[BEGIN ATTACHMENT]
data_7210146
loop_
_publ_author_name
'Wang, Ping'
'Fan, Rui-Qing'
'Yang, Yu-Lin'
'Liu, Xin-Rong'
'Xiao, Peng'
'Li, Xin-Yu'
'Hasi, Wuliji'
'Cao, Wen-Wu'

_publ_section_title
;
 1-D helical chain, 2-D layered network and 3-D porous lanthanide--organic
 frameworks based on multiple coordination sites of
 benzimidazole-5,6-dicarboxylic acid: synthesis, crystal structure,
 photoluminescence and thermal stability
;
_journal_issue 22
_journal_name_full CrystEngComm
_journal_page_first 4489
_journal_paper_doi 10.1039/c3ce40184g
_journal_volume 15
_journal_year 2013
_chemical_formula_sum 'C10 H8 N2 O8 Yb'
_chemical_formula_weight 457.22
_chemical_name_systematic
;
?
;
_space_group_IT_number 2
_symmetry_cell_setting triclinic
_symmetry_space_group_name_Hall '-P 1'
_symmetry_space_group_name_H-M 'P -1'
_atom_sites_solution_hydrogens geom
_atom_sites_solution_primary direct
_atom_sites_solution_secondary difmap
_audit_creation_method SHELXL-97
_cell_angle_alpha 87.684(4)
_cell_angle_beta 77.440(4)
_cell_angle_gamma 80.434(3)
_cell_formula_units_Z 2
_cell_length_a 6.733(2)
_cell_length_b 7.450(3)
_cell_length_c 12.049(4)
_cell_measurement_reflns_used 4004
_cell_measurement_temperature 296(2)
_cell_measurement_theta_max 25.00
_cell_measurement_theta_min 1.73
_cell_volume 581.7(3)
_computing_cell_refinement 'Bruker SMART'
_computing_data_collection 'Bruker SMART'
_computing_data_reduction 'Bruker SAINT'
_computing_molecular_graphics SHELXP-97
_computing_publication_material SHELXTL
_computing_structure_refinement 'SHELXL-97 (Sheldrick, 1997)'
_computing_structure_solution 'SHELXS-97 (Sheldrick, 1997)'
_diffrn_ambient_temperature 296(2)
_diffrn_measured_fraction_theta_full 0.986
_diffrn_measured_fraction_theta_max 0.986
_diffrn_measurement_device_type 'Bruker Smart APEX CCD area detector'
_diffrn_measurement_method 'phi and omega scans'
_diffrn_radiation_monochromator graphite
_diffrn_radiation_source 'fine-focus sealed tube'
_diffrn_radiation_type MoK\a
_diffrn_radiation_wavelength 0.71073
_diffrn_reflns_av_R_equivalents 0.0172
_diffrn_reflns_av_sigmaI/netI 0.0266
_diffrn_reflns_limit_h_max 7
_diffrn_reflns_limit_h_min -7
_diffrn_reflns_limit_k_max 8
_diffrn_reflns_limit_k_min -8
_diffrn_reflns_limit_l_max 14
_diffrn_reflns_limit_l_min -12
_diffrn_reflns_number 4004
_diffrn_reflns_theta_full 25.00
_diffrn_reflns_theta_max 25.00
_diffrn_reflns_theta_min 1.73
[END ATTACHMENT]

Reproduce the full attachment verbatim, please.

data_7210146
loop_
_publ_author_name
'Wang, Ping'
'Fan, Rui-Qing'
'Yang, Yu-Lin'
'Liu, Xin-Rong'
'Xiao, Peng'
'Li, Xin-Yu'
'Hasi, Wuliji'
'Cao, Wen-Wu'

_publ_section_title
;
 1-D helical chain, 2-D layered network and 3-D porous lanthanide--organic
 frameworks based on multiple coordination sites of
 benzimidazole-5,6-dicarboxylic acid: synthesis, crystal structure,
 photoluminescence and thermal stability
;
_journal_issue 22
_journal_name_full CrystEngComm
_journal_page_first 4489
_journal_paper_doi 10.1039/c3ce40184g
_journal_volume 15
_journal_year 2013
_chemical_formula_sum 'C10 H8 N2 O8 Yb'
_chemical_formula_weight 457.22
_chemical_name_systematic
;
?
;
_space_group_IT_number 2
_symmetry_cell_setting triclinic
_symmetry_space_group_name_Hall '-P 1'
_symmetry_space_group_name_H-M 'P -1'
_atom_sites_solution_hydrogens geom
_atom_sites_solution_primary direct
_atom_sites_solution_secondary difmap
_audit_creation_method SHELXL-97
_cell_angle_alpha 87.684(4)
_cell_angle_beta 77.440(4)
_cell_angle_gamma 80.434(3)
_cell_formula_units_Z 2
_cell_length_a 6.733(2)
_cell_length_b 7.450(3)
_cell_length_c 12.049(4)
_cell_measurement_reflns_used 4004
_cell_measurement_temperature 296(2)
_cell_measurement_theta_max 25.00
_cell_measurement_theta_min 1.73
_cell_volume 581.7(3)
_computing_cell_refinement 'Bruker SMART'
_computing_data_collection 'Bruker SMART'
_computing_data_reduction 'Bruker SAINT'
_computing_molecular_graphics SHELXP-97
_computing_publication_material SHELXTL
_computing_structure_refinement 'SHELXL-97 (Sheldrick, 1997)'
_computing_structure_solution 'SHELXS-97 (Sheldrick, 1997)'
_diffrn_ambient_temperature 296(2)
_diffrn_measured_fraction_theta_full 0.986
_diffrn_measured_fraction_theta_max 0.986
_diffrn_measurement_device_type 'Bruker Smart APEX CCD area detector'
_diffrn_measurement_method 'phi and omega scans'
_diffrn_radiation_monochromator graphite
_diffrn_radiation_source 'fine-focus sealed tube'
_diffrn_radiation_type MoK\a
_diffrn_radiation_wavelength 0.71073
_diffrn_reflns_av_R_equivalents 0.0172
_diffrn_reflns_av_sigmaI/netI 0.0266
_diffrn_reflns_limit_h_max 7
_diffrn_reflns_limit_h_min -7
_diffrn_reflns_limit_k_max 8
_diffrn_reflns_limit_k_min -8
_diffrn_reflns_limit_l_max 14
_diffrn_reflns_limit_l_min -12
_diffrn_reflns_number 4004
_diffrn_reflns_theta_full 25.00
_diffrn_reflns_theta_max 25.00
_diffrn_reflns_theta_min 1.73